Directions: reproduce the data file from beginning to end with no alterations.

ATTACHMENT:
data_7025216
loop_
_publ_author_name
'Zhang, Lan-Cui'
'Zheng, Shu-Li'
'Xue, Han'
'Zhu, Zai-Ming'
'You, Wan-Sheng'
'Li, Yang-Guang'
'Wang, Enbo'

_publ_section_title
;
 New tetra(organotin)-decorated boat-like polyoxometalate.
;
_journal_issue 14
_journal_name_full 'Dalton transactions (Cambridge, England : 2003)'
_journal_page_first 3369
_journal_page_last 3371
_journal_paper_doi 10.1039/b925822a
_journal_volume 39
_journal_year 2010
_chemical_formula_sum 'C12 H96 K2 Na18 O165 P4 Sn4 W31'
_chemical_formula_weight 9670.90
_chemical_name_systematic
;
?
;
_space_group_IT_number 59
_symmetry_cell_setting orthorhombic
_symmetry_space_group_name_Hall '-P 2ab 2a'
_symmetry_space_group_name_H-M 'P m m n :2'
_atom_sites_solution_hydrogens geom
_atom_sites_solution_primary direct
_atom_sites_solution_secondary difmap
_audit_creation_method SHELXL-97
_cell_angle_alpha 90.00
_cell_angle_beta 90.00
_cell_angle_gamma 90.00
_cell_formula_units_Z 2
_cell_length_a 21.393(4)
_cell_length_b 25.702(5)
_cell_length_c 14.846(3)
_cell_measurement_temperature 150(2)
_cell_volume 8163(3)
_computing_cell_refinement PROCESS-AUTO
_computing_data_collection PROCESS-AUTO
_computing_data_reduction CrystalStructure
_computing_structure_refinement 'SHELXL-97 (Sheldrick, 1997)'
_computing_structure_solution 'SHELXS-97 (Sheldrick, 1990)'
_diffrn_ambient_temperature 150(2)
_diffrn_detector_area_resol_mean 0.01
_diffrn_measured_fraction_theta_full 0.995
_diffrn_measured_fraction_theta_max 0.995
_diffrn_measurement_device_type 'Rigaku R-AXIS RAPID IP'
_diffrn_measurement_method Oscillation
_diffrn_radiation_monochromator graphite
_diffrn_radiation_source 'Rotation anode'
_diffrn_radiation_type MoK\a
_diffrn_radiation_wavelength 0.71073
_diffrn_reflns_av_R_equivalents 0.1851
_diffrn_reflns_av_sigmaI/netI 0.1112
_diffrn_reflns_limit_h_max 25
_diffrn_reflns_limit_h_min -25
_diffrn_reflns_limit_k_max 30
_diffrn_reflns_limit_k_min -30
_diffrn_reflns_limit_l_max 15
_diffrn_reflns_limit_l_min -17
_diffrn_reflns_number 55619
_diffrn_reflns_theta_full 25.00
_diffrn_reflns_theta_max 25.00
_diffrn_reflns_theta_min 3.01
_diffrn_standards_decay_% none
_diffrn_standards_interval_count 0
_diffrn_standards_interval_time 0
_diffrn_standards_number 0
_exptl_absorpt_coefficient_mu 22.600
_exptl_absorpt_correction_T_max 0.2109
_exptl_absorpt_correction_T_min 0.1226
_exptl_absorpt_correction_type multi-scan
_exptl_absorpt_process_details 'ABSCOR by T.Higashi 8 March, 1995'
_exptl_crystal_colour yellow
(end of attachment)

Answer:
data_7025216
loop_
_publ_author_name
'Zhang, Lan-Cui'
'Zheng, Shu-Li'
'Xue, Han'
'Zhu, Zai-Ming'
'You, Wan-Sheng'
'Li, Yang-Guang'
'Wang, Enbo'

_publ_section_title
;
 New tetra(organotin)-decorated boat-like polyoxometalate.
;
_journal_issue 14
_journal_name_full 'Dalton transactions (Cambridge, England : 2003)'
_journal_page_first 3369
_journal_page_last 3371
_journal_paper_doi 10.1039/b925822a
_journal_volume 39
_journal_year 2010
_chemical_formula_sum 'C12 H96 K2 Na18 O165 P4 Sn4 W31'
_chemical_formula_weight 9670.90
_chemical_name_systematic
;
?
;
_space_group_IT_number 59
_symmetry_cell_setting orthorhombic
_symmetry_space_group_name_Hall '-P 2ab 2a'
_symmetry_space_group_name_H-M 'P m m n :2'
_atom_sites_solution_hydrogens geom
_atom_sites_solution_primary direct
_atom_sites_solution_secondary difmap
_audit_creation_method SHELXL-97
_cell_angle_alpha 90.00
_cell_angle_beta 90.00
_cell_angle_gamma 90.00
_cell_formula_units_Z 2
_cell_length_a 21.393(4)
_cell_length_b 25.702(5)
_cell_length_c 14.846(3)
_cell_measurement_temperature 150(2)
_cell_volume 8163(3)
_computing_cell_refinement PROCESS-AUTO
_computing_data_collection PROCESS-AUTO
_computing_data_reduction CrystalStructure
_computing_structure_refinement 'SHELXL-97 (Sheldrick, 1997)'
_computing_structure_solution 'SHELXS-97 (Sheldrick, 1990)'
_diffrn_ambient_temperature 150(2)
_diffrn_detector_area_resol_mean 0.01
_diffrn_measured_fraction_theta_full 0.995
_diffrn_measured_fraction_theta_max 0.995
_diffrn_measurement_device_type 'Rigaku R-AXIS RAPID IP'
_diffrn_measurement_method Oscillation
_diffrn_radiation_monochromator graphite
_diffrn_radiation_source 'Rotation anode'
_diffrn_radiation_type MoK\a
_diffrn_radiation_wavelength 0.71073
_diffrn_reflns_av_R_equivalents 0.1851
_diffrn_reflns_av_sigmaI/netI 0.1112
_diffrn_reflns_limit_h_max 25
_diffrn_reflns_limit_h_min -25
_diffrn_reflns_limit_k_max 30
_diffrn_reflns_limit_k_min -30
_diffrn_reflns_limit_l_max 15
_diffrn_reflns_limit_l_min -17
_diffrn_reflns_number 55619
_diffrn_reflns_theta_full 25.00
_diffrn_reflns_theta_max 25.00
_diffrn_reflns_theta_min 3.01
_diffrn_standards_decay_% none
_diffrn_standards_interval_count 0
_diffrn_standards_interval_time 0
_diffrn_standards_number 0
_exptl_absorpt_coefficient_mu 22.600
_exptl_absorpt_correction_T_max 0.2109
_exptl_absorpt_correction_T_min 0.1226
_exptl_absorpt_correction_type multi-scan
_exptl_absorpt_process_details 'ABSCOR by T.Higashi 8 March, 1995'
_exptl_crystal_colour yellow